China finally came out with a statement strongly critical of the European Union’s sanctions against Iran’s oil exports. The FO spokesman in Beijing said the moves to put pressure on Iran and impose sanctions are not “constructive approaches”. The statement essentially takes the same line that Russia took, namely, nothing should detract from the expected talks between Iran and the “5+1″.
Obviously, China will continue to import oil from Iran. Trade also will continue. The last year’s statistics show an increase of 55% in the bilateral trade
as compared to 2010. China’s oil imports from Iran in 2011 rose by 30%. There will be strong impetus for both sides to sustain the momentum in the economic ties.
Meanwhile, has Europe bitten more than it could chew? The IMF is warning of increase of oil price to $140
due to the EU’s Iran sanctions. No wonder, Tehran is calmly reacting to the EU’s histrionics. The EU foreign policy chief Catherine Ashton got some sound advice from the influential Iranian politician Alaeddin Broujerdi, chairman of the Iranian Majlis’ national security and foreign policy commission, who said she should stop playing “political games”
and get serious.
The matter can indeed get quite serious next week even if Ashton refuses to get serious. The Majlis in Tehran is apparently mooting a proposal
to put an embargo on oil exports to Europe. Now, EU’s sanctions are supposed to come into effect only in July so that the member countries could make alternate arrangements for their oil needs. Funnily, the Iranians are posing: ‘Why wait till July?’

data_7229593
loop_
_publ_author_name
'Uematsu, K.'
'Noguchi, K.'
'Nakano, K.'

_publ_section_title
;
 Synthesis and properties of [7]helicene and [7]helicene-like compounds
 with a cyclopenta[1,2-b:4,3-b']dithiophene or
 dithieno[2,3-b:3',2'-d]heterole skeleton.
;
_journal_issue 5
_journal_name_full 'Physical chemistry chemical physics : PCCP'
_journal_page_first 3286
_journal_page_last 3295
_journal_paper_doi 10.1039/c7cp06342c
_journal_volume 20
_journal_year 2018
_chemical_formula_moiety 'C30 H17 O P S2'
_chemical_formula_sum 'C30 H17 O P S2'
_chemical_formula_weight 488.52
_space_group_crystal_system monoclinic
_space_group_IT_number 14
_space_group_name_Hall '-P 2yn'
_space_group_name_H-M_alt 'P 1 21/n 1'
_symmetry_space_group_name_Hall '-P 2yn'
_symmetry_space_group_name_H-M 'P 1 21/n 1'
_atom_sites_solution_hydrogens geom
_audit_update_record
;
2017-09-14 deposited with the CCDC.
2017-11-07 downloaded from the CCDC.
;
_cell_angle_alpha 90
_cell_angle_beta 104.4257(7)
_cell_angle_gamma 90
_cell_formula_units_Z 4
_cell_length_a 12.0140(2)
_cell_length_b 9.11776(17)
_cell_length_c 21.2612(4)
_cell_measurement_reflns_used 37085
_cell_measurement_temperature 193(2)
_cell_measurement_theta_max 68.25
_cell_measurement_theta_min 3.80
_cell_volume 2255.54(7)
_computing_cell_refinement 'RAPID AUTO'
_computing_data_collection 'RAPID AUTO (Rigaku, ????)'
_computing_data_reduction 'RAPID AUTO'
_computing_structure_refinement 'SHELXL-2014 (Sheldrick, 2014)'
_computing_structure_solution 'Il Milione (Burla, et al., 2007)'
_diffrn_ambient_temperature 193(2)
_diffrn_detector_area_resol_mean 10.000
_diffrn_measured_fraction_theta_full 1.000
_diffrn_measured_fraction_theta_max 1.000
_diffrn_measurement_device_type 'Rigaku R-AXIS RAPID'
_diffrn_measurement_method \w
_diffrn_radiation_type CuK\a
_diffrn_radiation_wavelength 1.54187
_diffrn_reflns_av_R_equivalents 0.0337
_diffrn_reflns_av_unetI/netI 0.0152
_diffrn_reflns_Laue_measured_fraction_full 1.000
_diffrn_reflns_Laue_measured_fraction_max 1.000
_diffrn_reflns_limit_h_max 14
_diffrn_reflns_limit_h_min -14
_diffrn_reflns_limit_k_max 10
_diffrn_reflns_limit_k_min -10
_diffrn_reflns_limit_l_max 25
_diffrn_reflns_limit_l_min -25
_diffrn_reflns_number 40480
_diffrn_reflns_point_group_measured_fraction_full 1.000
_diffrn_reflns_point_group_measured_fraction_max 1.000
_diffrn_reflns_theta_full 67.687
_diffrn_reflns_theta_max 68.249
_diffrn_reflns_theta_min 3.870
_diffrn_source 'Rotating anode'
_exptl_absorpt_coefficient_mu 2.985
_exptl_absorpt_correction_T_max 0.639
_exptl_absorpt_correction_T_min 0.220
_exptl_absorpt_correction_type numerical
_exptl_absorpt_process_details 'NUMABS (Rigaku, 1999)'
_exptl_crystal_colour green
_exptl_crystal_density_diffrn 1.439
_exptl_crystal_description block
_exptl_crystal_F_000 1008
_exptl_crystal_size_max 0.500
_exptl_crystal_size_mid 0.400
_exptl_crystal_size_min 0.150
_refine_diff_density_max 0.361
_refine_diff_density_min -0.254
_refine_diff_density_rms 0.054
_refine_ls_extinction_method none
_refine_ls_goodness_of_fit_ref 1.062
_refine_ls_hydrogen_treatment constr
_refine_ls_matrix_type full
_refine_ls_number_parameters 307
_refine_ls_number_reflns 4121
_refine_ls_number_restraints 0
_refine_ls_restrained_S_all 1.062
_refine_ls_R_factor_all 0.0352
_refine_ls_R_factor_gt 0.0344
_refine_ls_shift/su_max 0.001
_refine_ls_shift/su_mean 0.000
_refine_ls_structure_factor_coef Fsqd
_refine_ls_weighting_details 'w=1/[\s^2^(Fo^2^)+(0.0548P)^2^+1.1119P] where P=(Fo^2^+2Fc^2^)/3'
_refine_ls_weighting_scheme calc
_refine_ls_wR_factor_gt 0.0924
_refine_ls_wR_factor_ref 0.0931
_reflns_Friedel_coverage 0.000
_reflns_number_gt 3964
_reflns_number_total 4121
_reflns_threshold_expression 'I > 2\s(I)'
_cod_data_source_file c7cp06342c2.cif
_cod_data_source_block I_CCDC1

If Iran imposes oil sanctions against EU, what will President Barack Obama do? Will he threaten to go to war with Iran unless Iran continued to export oil to Europe? The decent thing will be for Obama to make an offer to the European countries that the US would make up for the Iranian oil. Perhaps, he could also have a word with his predecessor Jimmy Carter how to deal with the Iranians in an election year in the US.
Meanwhile, Tehran is mending fences with the GCC states. Two deputy foreign ministers have been despatched to Kuwait and Abu Dhabi for consultations. Don’t be surprised if the Saudi-Iranian rhetoric also peters off. Clearly, the GCC states have a great deal to lose if tensions spiral up. They will pay attention to the latest warning
by the Supreme Leader’s advisor and veteran Iranian statesman Ali Akbar Velayati to the effect that Iran and the GCC states are travelling on the same boat and they will ultimately swim or sink together.